Young adults in Detroit struggling with untreated, co-occurring disorders and homelessness also struggle to find a support system. Covenant House of Michigan estimates that approximately 60% of youth who enter their program suffer from untreated, co-occurring disorders.
Covenant House Michigan’s “House of Hope” program has made tremendous strides over the last two years in filling that support system void for youth with nowhere else to turn.
“What we are doing is providing services to young people who have co-occurring disorders. They have mental health diagnoses and there’s some substance use, as well,” said Covenant House Michigan (CHM) Associate Executive Director Cynthia Adams. “A lot of times these people end up self-medicating instead of going with their counseling recommendations or taking their prescribed medication. They use illegal substances to help cope with their trauma and mental health disorders.”
CHM opened House of Hope in 2019 to provide easily accessible, intensive and targeted services, resources, and consistent support to homeless, runaway, and at-risk youth aged 18 to 24.
Blue Cross Blue Shield of Michigan (BCBSM) Foundation helped CHM take House of Hope to new heights in 2021 with a $40,000 Community Health Matching Grant. CHM used these funds to teach life skills and bolster services such as mental health therapy, occupational therapy, and educational and vocational programs. House of Hope has also worked hard to destigmatize co-occurring disorders while helping young people who suffer from them become self-sufficient.
“We want to make sure that they understand the diagnoses and understand that it’s a lifelong diagnosis – it’s not something that will go away,” Adams explained. “Through House of Hope, we try to get them to advocate for themselves when they go in for services with a psychiatrist or a counselor.”
People who have substance use disorders as well as mental health disorders are diagnosed as having co-occurring disorders.
“One of the things we do is have them look up this information as well. We try to educate them,” Adams said. “So, it’s not just staff and volunteers trying to teach them about co-occurring disorders in a classroom setting. We actually put them in front of a computer and give them specific assignments and give them puzzles. We have them read information and fill out the puzzles or fill in the blanks to make a timed game out of it. We’re always trying to think of creative ways to get them to address their co-occurring disorder.”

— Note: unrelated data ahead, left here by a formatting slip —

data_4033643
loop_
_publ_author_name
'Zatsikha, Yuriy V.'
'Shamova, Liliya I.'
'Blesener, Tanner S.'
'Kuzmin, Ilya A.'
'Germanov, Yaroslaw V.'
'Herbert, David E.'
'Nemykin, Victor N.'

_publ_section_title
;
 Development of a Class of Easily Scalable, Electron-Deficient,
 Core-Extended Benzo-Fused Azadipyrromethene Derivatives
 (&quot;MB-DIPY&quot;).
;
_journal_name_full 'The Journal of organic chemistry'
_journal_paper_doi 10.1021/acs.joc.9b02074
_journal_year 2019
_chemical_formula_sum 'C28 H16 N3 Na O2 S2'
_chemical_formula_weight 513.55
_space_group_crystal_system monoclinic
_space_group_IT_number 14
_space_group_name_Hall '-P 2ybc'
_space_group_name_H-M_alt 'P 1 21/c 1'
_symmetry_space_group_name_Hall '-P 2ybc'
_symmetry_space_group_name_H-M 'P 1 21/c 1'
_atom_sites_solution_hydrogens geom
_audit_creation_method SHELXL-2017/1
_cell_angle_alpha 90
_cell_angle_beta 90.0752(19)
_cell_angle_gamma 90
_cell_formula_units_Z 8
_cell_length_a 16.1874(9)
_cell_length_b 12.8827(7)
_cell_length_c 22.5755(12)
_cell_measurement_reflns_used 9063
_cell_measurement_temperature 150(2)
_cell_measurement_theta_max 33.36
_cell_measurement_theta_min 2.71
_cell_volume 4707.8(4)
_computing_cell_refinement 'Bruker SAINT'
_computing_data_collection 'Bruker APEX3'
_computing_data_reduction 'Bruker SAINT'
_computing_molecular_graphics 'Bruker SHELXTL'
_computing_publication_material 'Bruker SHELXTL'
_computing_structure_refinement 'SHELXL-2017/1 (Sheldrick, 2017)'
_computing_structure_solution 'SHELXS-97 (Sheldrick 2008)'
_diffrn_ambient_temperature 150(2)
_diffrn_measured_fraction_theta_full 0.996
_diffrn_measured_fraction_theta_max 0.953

The BCBSM Foundation grant also helped CHM fund therapy forms rooted in creativity.
“We had an art therapist that we hired who comes in and does art therapy with the young people,” Adams said. “And it’s not just drawing, it may be clay modeling or charcoal coloring. One of the things we discovered is we have some very creative young people who express themselves through art.”
Perhaps no allocation of BCBSM Foundation funds has brought more joy to the youth at House of Hope than Rosie, a Newfoundland dog that visits the house every so often as part of CHM’s newly developed pet therapy program.
“Rosie with her gentle nature, (the youth) gets to talk to her owner about what she eats, how often she should be walked and how often she should be groomed, and those type of things,” Adams said. “They’ve really taken a liking to that dog.”
Adams shared a story about a young man at House of Hope who rarely smiled or made eye contact with others. One day, Adams said, Rosie walked up to the man, jumped on him, and put her paws on his shoulders as if to hug him.
“That young person came alive,” Adams said. “He intentionally seeks out that dog when the dog comes on campus. Sometimes he’s only there for 5 or 10 minutes just to pet the dog, sometimes he’ll want to have extended contact with Rosie. But he’s a different person than he was when he first came in. So, the pet therapy program has been very advantageous to our young people.”
Adams described many of the youth that entered House of Hope prior to the BCBSM Foundation grant as isolative when they first arrived. They were standoffish and hesitant to participate in programs and activities, behavior she partly attributed to COVID-19. But in the last year and a half, she said the difference in behavior has been palpable.
“I see a difference in those who attend regularly. They are more verbal and more vocal,” Adams said. “One of the things we have found is that when we isolate them from the regular group, and staff can talk to them in small or one-on-one settings, they talk about things that concern them about their diagnosis. Offering that individual attention is something that we learned and that we will continue to implement.”
The benefit of one-on-one attention is one of the many discoveries House of Hope made while implementing the Community Health Matching Grant.
“The grant has helped us go beyond what we would normally do,” Adams said. “We’ve tried to make the most of the money that was awarded to us, and we’re definitely seeing the positive results in our young people.”
“Community organizations like Covenant House are well positioned to improve the health and well-being of their clients creatively and effectively. Partnering with organizations to improve health is the cornerstone of the BCBSM Foundation, said Kelly Brittain, the senior program officer of the BCBSM Foundation.
The Community Health Matching Grant Program supports nonprofit community organizations in Michigan to address critical issues that affect the health of Michigan residents. Potential grantees can learn more about eligibility and how to apply by visiting bcbsm.com/foundation.
Photo Credit: Cynthia Adams
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